Stop the clock: Japan awakes to reality of Tokyo Games postponement

Two women take a selfie with a Tokyo 2020 countdown clock displaying the current date instead of the countdown days. (AP)
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Updated 26 March 2020

Stop the clock: Japan awakes to reality of Tokyo Games postponement

  • Japan Prime Minister Shinzo Abe contacts Trump to explain decision

TOKYO: Japan awoke on Wednesday to the deflating reality that the Olympics they had hoped to host in Tokyo this summer were now probably 16 months away after the coronavirus disease (COVID-19) crisis forced organizers into an unprecedented postponement.

The International Olympic Committee (IOC) and Japanese government finally succumbed to intense pressure from athletes and sporting bodies around the world on Tuesday when they agreed to put back the Games until 2021.

It was a huge blow to Japan, which has invested $12 billion in preparations, but also for the prestige of the Olympic movement and its leader, Thomas Bach, who had come under fire for not reacting sooner in the face of the global health crisis.

Japan Olympic Committee (JOC) President Yasuhiro Yamashita said that the decision had come earlier than he thought it would, but that he was determined the host nation’s athletes would be ready to compete in 2021.

“Now that the decisions have been made, let’s take this positively, reset our mindset,” he told a news conference.

“With a fresh mind, not giving up, I want to go through this challenge heading into next year.”

NUMBER

122 - Days that countdown clock stopped.

Japanese government officials said Prime Minster Shinzo Abe had phoned US President Donald Trump to explain the postponement as they sought to further cushion the economy from the twin blows of the coronavirus and the delayed Games.

Tuesday’s decision came 122 days before the planned opening ceremony at Japan’s newly built National Stadium, which was to usher in the 16-day event featuring 11,000 athletes from 206 nations and territories.

The clock in front of Tokyo Station, which had been displaying the number of days until the Games, ceased its countdown and reverted to Wednesday’s date and time.

Although 14 major corporations have indicated they would remain in the IOC’s global partnership program despite the delay, local organizers might have some negotiating to do to retain their own Games-specific sponsors.

Tokyo Gas Co. Ltd. said it would decide whether to continue sponsorship for another year depending on conditions, including cost.

“We don’t have an answer to whether or not we will continue our sponsorship as we have just heard about the postponement,” Tokyo Gas President Takashi Uchida told a news conference on the company’s new business plans.

“We will make a decision after we learn about details.”

Athletes around the world, many struggling to train because of restrictions put in place to contain a virus that has killed more than 17,200 people, have expressed disappointment but largely welcomed the decision.


Villa’s Grealish apologizes, fined for breaking isolation rules

Updated 30 March 2020

Villa’s Grealish apologizes, fined for breaking isolation rules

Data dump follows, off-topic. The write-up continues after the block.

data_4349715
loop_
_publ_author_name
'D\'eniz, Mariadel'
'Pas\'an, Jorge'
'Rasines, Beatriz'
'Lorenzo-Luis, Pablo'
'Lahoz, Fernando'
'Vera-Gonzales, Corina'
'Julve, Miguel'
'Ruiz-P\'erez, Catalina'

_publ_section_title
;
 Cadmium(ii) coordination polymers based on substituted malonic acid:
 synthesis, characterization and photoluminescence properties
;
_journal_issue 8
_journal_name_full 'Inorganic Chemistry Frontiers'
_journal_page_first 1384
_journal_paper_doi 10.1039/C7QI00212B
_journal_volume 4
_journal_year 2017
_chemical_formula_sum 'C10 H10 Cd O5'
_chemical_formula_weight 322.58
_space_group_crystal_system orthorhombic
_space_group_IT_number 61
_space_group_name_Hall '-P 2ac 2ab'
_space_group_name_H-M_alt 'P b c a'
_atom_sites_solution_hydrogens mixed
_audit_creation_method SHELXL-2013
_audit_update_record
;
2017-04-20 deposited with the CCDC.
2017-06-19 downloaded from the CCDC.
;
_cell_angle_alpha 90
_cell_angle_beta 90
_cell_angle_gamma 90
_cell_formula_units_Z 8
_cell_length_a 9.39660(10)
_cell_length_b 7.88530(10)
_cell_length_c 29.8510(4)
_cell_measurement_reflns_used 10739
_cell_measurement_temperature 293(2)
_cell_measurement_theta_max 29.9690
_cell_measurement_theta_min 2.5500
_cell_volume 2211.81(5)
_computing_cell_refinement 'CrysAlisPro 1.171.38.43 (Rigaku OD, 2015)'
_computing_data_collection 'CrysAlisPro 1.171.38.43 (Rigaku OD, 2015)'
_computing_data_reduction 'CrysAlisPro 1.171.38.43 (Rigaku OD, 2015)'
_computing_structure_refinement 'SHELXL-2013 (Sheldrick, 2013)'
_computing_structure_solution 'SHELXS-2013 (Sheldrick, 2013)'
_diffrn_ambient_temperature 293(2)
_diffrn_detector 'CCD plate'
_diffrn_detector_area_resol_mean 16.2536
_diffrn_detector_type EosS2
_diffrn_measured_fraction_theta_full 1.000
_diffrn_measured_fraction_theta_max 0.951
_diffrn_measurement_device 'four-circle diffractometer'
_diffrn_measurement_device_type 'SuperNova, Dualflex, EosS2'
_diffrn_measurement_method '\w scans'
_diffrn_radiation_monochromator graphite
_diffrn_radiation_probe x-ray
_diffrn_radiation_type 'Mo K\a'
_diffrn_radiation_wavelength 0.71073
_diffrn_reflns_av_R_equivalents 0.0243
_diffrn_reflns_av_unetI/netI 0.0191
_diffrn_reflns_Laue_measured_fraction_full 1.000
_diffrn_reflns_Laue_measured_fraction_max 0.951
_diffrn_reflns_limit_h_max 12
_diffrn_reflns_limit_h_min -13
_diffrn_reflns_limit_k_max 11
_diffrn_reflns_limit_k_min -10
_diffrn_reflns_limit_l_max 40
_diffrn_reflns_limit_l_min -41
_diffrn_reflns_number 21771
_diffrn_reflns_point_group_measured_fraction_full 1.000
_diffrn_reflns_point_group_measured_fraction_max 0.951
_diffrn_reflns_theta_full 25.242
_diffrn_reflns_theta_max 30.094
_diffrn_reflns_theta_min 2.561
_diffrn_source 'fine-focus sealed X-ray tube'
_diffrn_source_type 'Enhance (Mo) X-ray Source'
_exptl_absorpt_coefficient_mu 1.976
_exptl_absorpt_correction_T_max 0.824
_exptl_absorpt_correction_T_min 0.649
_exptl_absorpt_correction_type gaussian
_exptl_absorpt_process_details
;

• West Midlands Police said they were called on Sunday to an address in Solihull, near Birmingham, where the two parked cars suffered minor damage
  • Villa expressed their disappointment with Grealish and said the 24-year-old will be fined with the proceeds going to a children’s hospital in Birmingham

LONDON: Aston Villa captain Jack Grealish posted a public apology on Monday for breaking UK government guidelines on social distancing as police opened an investigation into an incident in which a Range Rover crashed into parked cars.
Villa expressed their disappointment with Grealish and said the 24-year-old will be fined with the proceeds going to a children’s hospital in Birmingham.
West Midlands Police said they were called on Sunday to an address in Solihull, near Birmingham, where the two parked cars suffered minor damage.
The force said the driver had left his details with a member of the public before leaving on foot.
“I just want to do a quick video message to say how deeply embarrassed I am about what has happened this weekend,” Grealish said in a video posted on Twitter.
“I obviously just got a call off a friend asking to go round to his and stupidly agreed to do so. I don’t want anyone to make the same mistake that I did, so I urge everyone to stay home and follow the rules and guidelines of what we are being asked to do.”
The British government has introduced restrictions on citizens leaving their homes only to shop for food and medicine, essential travel for work and one form of exercise a day to help halt the spread of coronavirus.
“Aston Villa is deeply disappointed that one of our players ignored the government’s guidance on staying at home during the Coronavirus crisis,” Villa said in a statement.
“Club captain Jack Grealish has accepted that his decision to leave his house was wrong and entirely unnecessary. It breached the government guidelines which are clear and should be adhered to by everybody.
“The player will be disciplined and fined with the proceeds donated to The University Hospitals Charity in Birmingham.”
Less than 24 hours before the incident, Grealish was part of a video appeal for people to stay at home during the lockdown.
“I hope everyone can accept my apology and we can move on from this,” added Grealish. “Hopefully in the near future we can all be out enjoying ourselves again.”
In a statement about the incident, West Midlands Police added: “Officers are investigating the circumstances and anyone with information has been asked to get in touch.”
Grealish has been Villa’s star performer on their return to the Premier League this season and was expected to earn a first call-up by England for friendlies against Denmark and Italy this month prior to football’s shutdown due to COVID-19.